In the context of an increasingly complex K-12 landscape, where new testing and assessment models mean high demands and high stakes for educators, it can be tempting to push the arts to the sidelines. And yet, the arts–which are a core subject and part of the state definition of basic education–are a powerful tool to help both your students and your school achieve success.

    The arts teach students vital 21st-century skills such as: how to think critically and solve problems; how to observe and synthesize different pieces of information, ideas, and abstract concepts; and how to apply them in new, real-world ways. And effective arts integration can deepen students’ learning and understanding of concepts across every other academic subject as well. As our state adopts new learning standards and the new Smarter Balanced assessments, there has been a shift to a greater emphasis on this kind of deeper learning and understanding. Indeed, the arts can be one of your most valuable tools in meeting many of the goals you have for your students and school, including student engagement and increased attendance.

    Join us for a dynamic exploration of how closing the opportunity gap can help close the achievement gap. This event is a “leadership only” pre-workshop to the evening public lecture, CounterpARTS in Education: The Andrea Allen Memorial Lecture Series featuring Dr. Linda Nathan.


    During the afternoon workshop, participants will:

    • Develop a deeper understanding of how inequities in provision of arts learning correlate to a growing achievement gap.
    • Explore the Creative Advantage, a unique model to reinvest in student success through the arts, with Seattle Public Schools’ Carri Campbell and Gail Selhorst.
    • Discover real-world examples of effective arts integration to teach cross-curricular concepts in two workshops: a theatre and language arts lesson from Village Theatre’s KIDSTAGE, and a visual art lesson aligned with Common Core math standards, led by art educator Carl Clausen.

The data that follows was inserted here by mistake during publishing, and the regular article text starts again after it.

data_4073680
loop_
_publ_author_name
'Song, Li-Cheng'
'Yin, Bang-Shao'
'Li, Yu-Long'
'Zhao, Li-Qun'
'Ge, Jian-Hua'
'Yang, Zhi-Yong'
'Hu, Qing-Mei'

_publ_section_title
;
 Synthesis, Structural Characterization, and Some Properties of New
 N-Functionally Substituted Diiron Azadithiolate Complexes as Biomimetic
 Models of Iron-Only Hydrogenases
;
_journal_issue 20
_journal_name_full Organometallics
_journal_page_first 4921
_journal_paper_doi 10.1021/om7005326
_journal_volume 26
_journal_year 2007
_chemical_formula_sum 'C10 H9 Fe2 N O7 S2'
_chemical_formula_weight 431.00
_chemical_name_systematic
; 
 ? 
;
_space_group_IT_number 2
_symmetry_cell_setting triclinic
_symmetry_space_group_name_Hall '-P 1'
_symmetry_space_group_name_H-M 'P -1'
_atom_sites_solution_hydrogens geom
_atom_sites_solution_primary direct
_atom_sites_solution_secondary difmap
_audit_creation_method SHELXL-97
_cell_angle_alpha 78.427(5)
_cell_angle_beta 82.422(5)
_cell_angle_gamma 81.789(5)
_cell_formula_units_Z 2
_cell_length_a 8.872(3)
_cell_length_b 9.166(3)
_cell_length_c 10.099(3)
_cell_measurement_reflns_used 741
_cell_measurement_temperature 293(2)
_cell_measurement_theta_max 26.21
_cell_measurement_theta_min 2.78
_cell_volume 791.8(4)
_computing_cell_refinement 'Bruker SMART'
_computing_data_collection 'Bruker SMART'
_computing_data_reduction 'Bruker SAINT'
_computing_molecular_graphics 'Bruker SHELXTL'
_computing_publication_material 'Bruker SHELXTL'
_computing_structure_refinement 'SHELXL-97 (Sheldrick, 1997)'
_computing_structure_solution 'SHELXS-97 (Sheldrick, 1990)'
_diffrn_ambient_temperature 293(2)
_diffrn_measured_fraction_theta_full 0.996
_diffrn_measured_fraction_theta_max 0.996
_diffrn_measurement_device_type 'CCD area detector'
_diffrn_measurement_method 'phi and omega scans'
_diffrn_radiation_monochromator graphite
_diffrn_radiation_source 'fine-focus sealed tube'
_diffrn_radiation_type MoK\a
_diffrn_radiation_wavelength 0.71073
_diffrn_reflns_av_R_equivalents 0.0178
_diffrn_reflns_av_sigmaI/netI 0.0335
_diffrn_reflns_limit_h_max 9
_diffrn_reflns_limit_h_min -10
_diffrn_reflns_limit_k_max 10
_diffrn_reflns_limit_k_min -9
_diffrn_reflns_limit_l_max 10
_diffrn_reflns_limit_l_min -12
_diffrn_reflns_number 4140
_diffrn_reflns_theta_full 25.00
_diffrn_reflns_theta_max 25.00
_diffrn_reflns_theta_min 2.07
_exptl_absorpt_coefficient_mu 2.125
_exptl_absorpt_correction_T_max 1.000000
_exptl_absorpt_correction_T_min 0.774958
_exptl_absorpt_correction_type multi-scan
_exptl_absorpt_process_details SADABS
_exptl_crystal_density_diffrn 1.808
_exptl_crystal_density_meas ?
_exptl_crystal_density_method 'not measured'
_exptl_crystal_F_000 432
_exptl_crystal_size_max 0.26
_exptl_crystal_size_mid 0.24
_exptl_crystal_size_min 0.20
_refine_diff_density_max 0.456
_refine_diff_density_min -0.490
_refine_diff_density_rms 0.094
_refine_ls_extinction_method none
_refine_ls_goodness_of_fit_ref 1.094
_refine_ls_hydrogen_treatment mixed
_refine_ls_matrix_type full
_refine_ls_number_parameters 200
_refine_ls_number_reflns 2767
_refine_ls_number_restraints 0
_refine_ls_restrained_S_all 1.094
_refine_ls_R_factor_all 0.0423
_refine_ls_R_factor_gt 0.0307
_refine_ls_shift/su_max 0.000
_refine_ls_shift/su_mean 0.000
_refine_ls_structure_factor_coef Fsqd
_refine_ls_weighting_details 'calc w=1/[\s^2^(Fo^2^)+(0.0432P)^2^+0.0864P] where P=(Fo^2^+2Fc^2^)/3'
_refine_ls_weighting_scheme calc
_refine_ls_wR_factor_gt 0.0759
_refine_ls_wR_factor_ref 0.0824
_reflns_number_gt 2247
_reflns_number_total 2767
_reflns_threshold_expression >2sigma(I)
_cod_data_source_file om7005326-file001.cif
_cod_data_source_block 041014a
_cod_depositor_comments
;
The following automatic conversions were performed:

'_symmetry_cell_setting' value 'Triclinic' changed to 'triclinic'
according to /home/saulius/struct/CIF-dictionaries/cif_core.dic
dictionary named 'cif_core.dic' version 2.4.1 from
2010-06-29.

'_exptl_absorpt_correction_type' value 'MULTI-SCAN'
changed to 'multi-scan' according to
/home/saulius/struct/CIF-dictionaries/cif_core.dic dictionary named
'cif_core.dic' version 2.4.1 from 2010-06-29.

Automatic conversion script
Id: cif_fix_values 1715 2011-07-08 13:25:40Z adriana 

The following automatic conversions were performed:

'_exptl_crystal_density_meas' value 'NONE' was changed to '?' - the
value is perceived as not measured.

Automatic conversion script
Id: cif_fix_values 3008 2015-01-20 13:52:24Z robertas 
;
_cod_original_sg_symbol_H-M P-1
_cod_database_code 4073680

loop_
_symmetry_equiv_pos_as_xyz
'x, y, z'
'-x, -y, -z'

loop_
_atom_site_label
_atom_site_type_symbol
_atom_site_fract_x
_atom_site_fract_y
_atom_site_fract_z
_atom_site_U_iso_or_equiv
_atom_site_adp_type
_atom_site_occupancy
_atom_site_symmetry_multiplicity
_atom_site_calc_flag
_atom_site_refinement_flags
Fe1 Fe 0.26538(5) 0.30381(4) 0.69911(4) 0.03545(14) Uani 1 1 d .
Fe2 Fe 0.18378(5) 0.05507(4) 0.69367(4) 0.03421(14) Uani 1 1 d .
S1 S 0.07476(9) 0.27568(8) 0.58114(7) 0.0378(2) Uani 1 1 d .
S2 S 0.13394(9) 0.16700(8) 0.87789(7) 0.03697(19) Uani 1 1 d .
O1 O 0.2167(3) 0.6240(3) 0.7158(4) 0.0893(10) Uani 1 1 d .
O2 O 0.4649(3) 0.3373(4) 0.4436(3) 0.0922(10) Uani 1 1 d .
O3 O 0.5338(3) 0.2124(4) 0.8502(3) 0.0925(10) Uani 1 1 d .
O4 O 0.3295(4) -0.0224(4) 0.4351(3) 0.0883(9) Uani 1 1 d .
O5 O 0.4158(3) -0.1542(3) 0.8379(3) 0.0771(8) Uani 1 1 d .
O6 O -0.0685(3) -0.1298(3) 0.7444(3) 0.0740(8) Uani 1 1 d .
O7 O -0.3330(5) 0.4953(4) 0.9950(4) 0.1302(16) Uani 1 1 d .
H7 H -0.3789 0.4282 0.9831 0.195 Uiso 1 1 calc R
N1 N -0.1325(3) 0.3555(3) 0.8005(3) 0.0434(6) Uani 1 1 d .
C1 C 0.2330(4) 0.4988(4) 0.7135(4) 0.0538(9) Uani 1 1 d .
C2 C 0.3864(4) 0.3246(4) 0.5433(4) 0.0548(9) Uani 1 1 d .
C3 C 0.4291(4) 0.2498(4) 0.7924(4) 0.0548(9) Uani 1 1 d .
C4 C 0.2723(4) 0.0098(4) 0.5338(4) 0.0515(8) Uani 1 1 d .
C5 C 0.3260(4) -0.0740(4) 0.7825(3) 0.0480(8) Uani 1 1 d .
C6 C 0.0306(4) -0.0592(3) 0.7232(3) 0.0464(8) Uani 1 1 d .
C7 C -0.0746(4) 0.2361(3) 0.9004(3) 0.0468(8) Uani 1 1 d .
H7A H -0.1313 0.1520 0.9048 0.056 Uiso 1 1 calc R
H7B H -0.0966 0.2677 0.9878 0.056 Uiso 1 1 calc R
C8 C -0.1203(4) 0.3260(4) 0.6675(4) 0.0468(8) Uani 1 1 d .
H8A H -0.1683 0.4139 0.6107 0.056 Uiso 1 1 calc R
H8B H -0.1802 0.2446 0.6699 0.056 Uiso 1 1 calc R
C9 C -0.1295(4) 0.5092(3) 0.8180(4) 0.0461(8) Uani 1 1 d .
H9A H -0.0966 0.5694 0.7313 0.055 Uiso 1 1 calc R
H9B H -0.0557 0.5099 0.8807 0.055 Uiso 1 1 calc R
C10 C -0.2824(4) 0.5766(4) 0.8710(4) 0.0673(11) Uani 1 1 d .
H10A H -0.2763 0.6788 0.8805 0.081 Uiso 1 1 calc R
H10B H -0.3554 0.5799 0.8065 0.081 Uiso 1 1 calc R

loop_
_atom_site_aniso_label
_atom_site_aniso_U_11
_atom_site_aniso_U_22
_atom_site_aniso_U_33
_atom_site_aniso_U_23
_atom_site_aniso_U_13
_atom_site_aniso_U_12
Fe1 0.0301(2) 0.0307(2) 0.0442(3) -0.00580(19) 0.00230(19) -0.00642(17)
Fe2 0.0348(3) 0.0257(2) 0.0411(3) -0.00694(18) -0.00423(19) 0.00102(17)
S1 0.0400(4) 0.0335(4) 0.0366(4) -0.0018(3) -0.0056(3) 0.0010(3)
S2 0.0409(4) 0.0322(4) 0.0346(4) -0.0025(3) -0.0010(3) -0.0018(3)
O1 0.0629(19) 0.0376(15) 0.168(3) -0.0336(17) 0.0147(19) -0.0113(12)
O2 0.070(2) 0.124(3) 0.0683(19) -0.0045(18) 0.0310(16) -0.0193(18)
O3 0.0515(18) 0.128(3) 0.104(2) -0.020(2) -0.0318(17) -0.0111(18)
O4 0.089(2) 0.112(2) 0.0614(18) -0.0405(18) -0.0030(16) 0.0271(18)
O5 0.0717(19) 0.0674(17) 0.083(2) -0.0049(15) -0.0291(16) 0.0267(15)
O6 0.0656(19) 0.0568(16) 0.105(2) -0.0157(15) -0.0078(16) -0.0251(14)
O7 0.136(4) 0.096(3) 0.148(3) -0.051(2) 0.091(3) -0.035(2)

• Walk away with concrete ideas about how to close the achievement gap by closing the provision gap, and ready-to-use ideas to bring engaging, arts-integrated learning experiences into the classroom.


    Enjoy dinner on your own at one of the area’s many delicious restaurants or at the Seattle Center’s Armory. Then join us for ArtsEd Washington’s annual CounterpARTS in Education event featuring a premier thought leader in educational reform with over 3 decades of experience leading urban, bilingual schools to success through the arts.

    Why Arts?
    Confronting Issues of Race, Access, and Equity


    Dr. Linda Nathan

    Dr. Nathan will then join a panel with local Washington educators Gil Mendoza, Deputy Superintendent, OSPI, and Keisha Scarlett, Principals Leadership Coach and Former PAL Principal, Seattle Public Schools

    7:30 PM | Seattle Repertory Theatre (Seattle Center)

    Read more about CounterpARTS in Education and Dr. Linda Nathan here.

    Continuing Education Clock Hours available when you register for both the Principals Forum and CounterpARTS. Standard registration for the Principals Forum includes discounted admission to CounterpARTS in Education evening lecture.

    Standard Registration: $70 for afternoon workshop and evening lecture

    Afternoon Workshop Only (no lecture admission): $60

    Discounts available for principals and staff of ArtsEd Washington Member Schools, subject to verification. Please email programs@artsedwashington.org to verify pricing and eligibility. Both the afternoon and the evening events take place on the Seattle Center campus with abundant parking and dining options available.


    Learn More →